This contrast also manifests itself in how fans react and relate to the two clubs. One thing that constant winning does is breed the expectation of success from fans. We no longer hope that the Yankees can contend, but expect it, and we have not experienced an expectation-free season since 1996. We get a bit confused and upset when the Yankees claim they want to cut payroll, as they have set a certain standard and we fear that they may no longer be able to meet it. This kind of attitude lends a certain tension to each season, as high expectations also leads to a greater fear of failure. I know I am not the only one who feels a modicum of relief mingled with the joy I experience when the Yankees clinch a playoff spot or win a playoff series.

Conversely, the Knicks enter the upcoming season with a different sort of expectation. They finally put the club in the capable hands of Donnie Walsh, and he has handed things off to Glenn Grunwald, who also seems to know what he is doing. The team finally looks ready to contend, but it is hard to tell at this point whether we can expect a deep playoff run or whether they are built to win one round and then bow out. When they lost in last year’s first round, most Knicks fans shrugged it off and looked excitedly to the future. There is a great level of mystery to their upcoming season, and any success will likely be met with the pure, unbridled joy reserved for a team and a franchise that has long suffered as a laughingstock and a perennial loser.

That sense of pure joy is somewhat missing from Yankee fandom. With frequent winning comes a greater fear of failure, and that greater fear of failure will by nature cause some measure of relief to be part of the emotions we feel when the club comes out on top. There is nothing we can do about it, and I would definitely rather have the frequent winning rather than that emotion in the long run. But I look with a bit of jealousy at my 12-year old self and wish there was some way I could recapture that joy I felt in 1996.

Report: Winning bid for Darvish is larger than Dice-K’s

Via Franz Lids, the high bid for Yu Darvish is larger than the $51.1M the Red Sox paid for the right to negotiate with Daisuke Matsuzaka five years ago. We still don’t know who placed that bid, but late last week we heard that the Blue Jays submitted a bit worth upwards of $50M.

Instant Analysis: Holy cow, assuming this report is true. I figured Dice-K’s general mediocrity would scare teams off of a bid that large, but like we always say, it only takes one team to blow everyone out of the water. Pretty crazy. Apparently the Nippon Ham Fighters are going to take the full four business days before announcing they’ve accepted the high bid, so one way or another we’ll know who won the right to negotiate with Darvish by the end of the Tuesday.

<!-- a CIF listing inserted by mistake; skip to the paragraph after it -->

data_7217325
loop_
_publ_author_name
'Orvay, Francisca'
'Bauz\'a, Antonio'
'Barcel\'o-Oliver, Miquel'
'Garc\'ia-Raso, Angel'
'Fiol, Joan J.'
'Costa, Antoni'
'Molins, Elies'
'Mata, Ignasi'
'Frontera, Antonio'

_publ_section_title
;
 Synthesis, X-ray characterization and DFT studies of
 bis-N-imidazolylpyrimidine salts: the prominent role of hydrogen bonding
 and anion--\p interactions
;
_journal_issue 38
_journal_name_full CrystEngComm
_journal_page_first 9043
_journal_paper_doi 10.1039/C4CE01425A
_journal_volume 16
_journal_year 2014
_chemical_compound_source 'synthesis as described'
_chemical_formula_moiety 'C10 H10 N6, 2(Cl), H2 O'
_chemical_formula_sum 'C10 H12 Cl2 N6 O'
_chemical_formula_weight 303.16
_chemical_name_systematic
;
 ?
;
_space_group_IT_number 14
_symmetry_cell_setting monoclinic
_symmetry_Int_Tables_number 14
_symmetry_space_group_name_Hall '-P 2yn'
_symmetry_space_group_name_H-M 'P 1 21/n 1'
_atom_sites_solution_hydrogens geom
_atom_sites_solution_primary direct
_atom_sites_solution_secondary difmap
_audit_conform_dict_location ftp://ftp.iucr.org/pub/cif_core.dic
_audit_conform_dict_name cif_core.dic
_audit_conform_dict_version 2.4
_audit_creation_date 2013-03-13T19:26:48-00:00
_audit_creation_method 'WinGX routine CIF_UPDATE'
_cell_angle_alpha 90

Open Thread: Rondell White

(Photo credit: Osamu Honda/AP)

The Yankees had a revolving door in left field during their late-90’s dynasty, with guys like Chad Curtis, Shane Spencer, Ricky Ledee, Gerald Williams, Tim Raines, and even Chuck Knoblauch seeing a bunch of time out there. In an effort to plug that hole after the 2001 season, they signed Rondell White to a two-year contract worth $10M, a deal that became official ten years ago today.

White, 29 at the time, had hit .307/.371/.529 for the Cubs in 2001 and .310/.366/.508 with the Cubs and Expos over the previous three seasons. He could definitely hit and the defensive metrics considered him about average, but the problem was that the guy never stayed healthy. Up to that point, White had played in more than 138 games just once in his career, and more than 97 games just thrice in seven full seasons as a big leaguer.

Sure enough, White got hurt in Spring Training in 2002 and struggled at the start of the seasons, save for a binge week in which he hit four homers in the span of nine mid-April games. He was hitting .225/.286/.392 on May 1st, but he rebounded to have a nice little 50-game run from mid-May through late-June (.308/.343/.438) before getting hurt again. White finished the season with a .240/.288/.378 batting line in 126 games, then he hit a solo homer in Game One of the ALDS against the Angels, the only postseason game he’d play in for the Yankees.

White was widely reported to be a strong presence in the clubhouse, but the Yankees signed Hideki Matsui after the 2002 season and were stuck with a log jam in the outfield. They showcased White in Spring Training, then traded him to the Padres late in March for Bubba Trammell and pitching prospect Mark Phillips, the ninth overall pick in the 2000 draft. ”The key component in this deal, for us, is Mark Phillips,” said Brian Cashman after the trade, though his team did save close to $3M in the trade. Joe reviewed the trade last winter, and I also suggest reading Tyler Kepner’s recap from back in the day, which is pretty interesting in hindsight.

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Here is tonight’s open thread. There’s a bunch of college everything on, plus all three hockey locals are in action. Talks about anything you like here, it’s all fair game.